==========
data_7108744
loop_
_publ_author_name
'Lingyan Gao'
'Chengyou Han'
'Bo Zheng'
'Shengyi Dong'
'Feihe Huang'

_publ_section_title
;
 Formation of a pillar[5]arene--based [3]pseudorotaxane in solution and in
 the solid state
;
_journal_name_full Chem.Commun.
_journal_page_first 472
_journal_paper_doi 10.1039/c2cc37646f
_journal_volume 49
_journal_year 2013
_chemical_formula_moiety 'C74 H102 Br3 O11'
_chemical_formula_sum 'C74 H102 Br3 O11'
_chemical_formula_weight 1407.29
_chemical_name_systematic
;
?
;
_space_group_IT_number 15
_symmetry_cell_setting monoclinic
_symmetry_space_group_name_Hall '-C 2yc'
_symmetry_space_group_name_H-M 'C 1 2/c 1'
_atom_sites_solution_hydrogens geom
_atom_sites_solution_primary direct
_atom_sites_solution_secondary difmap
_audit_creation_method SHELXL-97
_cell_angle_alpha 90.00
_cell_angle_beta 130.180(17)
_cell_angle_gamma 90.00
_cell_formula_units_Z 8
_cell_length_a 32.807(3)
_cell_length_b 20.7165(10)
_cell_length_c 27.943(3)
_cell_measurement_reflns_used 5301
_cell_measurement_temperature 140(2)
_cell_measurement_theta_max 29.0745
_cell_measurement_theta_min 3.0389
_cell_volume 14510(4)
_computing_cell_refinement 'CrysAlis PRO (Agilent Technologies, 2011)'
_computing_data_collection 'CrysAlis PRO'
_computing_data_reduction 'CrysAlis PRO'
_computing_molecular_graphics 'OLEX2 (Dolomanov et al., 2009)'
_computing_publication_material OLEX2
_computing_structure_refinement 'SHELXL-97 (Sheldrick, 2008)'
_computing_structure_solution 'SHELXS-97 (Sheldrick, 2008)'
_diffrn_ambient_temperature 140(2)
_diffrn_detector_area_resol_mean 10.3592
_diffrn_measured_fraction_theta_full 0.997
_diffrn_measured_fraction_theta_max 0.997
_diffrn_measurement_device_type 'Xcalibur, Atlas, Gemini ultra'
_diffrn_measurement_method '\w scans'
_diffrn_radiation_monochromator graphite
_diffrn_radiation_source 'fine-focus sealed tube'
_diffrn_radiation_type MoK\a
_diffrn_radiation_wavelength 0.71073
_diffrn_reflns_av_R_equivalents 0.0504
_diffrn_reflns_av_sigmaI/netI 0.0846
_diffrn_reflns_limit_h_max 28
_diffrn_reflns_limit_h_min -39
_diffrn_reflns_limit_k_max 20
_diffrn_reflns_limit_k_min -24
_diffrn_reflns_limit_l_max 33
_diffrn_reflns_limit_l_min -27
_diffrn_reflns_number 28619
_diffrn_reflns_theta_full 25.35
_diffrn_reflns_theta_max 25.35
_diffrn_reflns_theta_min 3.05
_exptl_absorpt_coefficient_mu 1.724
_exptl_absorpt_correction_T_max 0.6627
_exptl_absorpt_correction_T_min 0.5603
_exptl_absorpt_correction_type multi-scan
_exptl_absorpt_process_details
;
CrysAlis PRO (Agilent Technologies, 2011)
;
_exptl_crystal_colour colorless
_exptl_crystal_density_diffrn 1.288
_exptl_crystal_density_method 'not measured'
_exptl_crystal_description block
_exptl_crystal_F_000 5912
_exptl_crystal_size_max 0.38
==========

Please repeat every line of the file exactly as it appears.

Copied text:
data_7108744
loop_
_publ_author_name
'Lingyan Gao'
'Chengyou Han'
'Bo Zheng'
'Shengyi Dong'
'Feihe Huang'

_publ_section_title
;
 Formation of a pillar[5]arene--based [3]pseudorotaxane in solution and in
 the solid state
;
_journal_name_full Chem.Commun.
_journal_page_first 472
_journal_paper_doi 10.1039/c2cc37646f
_journal_volume 49
_journal_year 2013
_chemical_formula_moiety 'C74 H102 Br3 O11'
_chemical_formula_sum 'C74 H102 Br3 O11'
_chemical_formula_weight 1407.29
_chemical_name_systematic
;
?
;
_space_group_IT_number 15
_symmetry_cell_setting monoclinic
_symmetry_space_group_name_Hall '-C 2yc'
_symmetry_space_group_name_H-M 'C 1 2/c 1'
_atom_sites_solution_hydrogens geom
_atom_sites_solution_primary direct
_atom_sites_solution_secondary difmap
_audit_creation_method SHELXL-97
_cell_angle_alpha 90.00
_cell_angle_beta 130.180(17)
_cell_angle_gamma 90.00
_cell_formula_units_Z 8
_cell_length_a 32.807(3)
_cell_length_b 20.7165(10)
_cell_length_c 27.943(3)
_cell_measurement_reflns_used 5301
_cell_measurement_temperature 140(2)
_cell_measurement_theta_max 29.0745
_cell_measurement_theta_min 3.0389
_cell_volume 14510(4)
_computing_cell_refinement 'CrysAlis PRO (Agilent Technologies, 2011)'
_computing_data_collection 'CrysAlis PRO'
_computing_data_reduction 'CrysAlis PRO'
_computing_molecular_graphics 'OLEX2 (Dolomanov et al., 2009)'
_computing_publication_material OLEX2
_computing_structure_refinement 'SHELXL-97 (Sheldrick, 2008)'
_computing_structure_solution 'SHELXS-97 (Sheldrick, 2008)'
_diffrn_ambient_temperature 140(2)
_diffrn_detector_area_resol_mean 10.3592
_diffrn_measured_fraction_theta_full 0.997
_diffrn_measured_fraction_theta_max 0.997
_diffrn_measurement_device_type 'Xcalibur, Atlas, Gemini ultra'
_diffrn_measurement_method '\w scans'
_diffrn_radiation_monochromator graphite
_diffrn_radiation_source 'fine-focus sealed tube'
_diffrn_radiation_type MoK\a
_diffrn_radiation_wavelength 0.71073
_diffrn_reflns_av_R_equivalents 0.0504
_diffrn_reflns_av_sigmaI/netI 0.0846
_diffrn_reflns_limit_h_max 28
_diffrn_reflns_limit_h_min -39
_diffrn_reflns_limit_k_max 20
_diffrn_reflns_limit_k_min -24
_diffrn_reflns_limit_l_max 33
_diffrn_reflns_limit_l_min -27
_diffrn_reflns_number 28619
_diffrn_reflns_theta_full 25.35
_diffrn_reflns_theta_max 25.35
_diffrn_reflns_theta_min 3.05
_exptl_absorpt_coefficient_mu 1.724
_exptl_absorpt_correction_T_max 0.6627
_exptl_absorpt_correction_T_min 0.5603
_exptl_absorpt_correction_type multi-scan
_exptl_absorpt_process_details
;
CrysAlis PRO (Agilent Technologies, 2011)
;
_exptl_crystal_colour colorless
_exptl_crystal_density_diffrn 1.288
_exptl_crystal_density_method 'not measured'
_exptl_crystal_description block
_exptl_crystal_F_000 5912
_exptl_crystal_size_max 0.38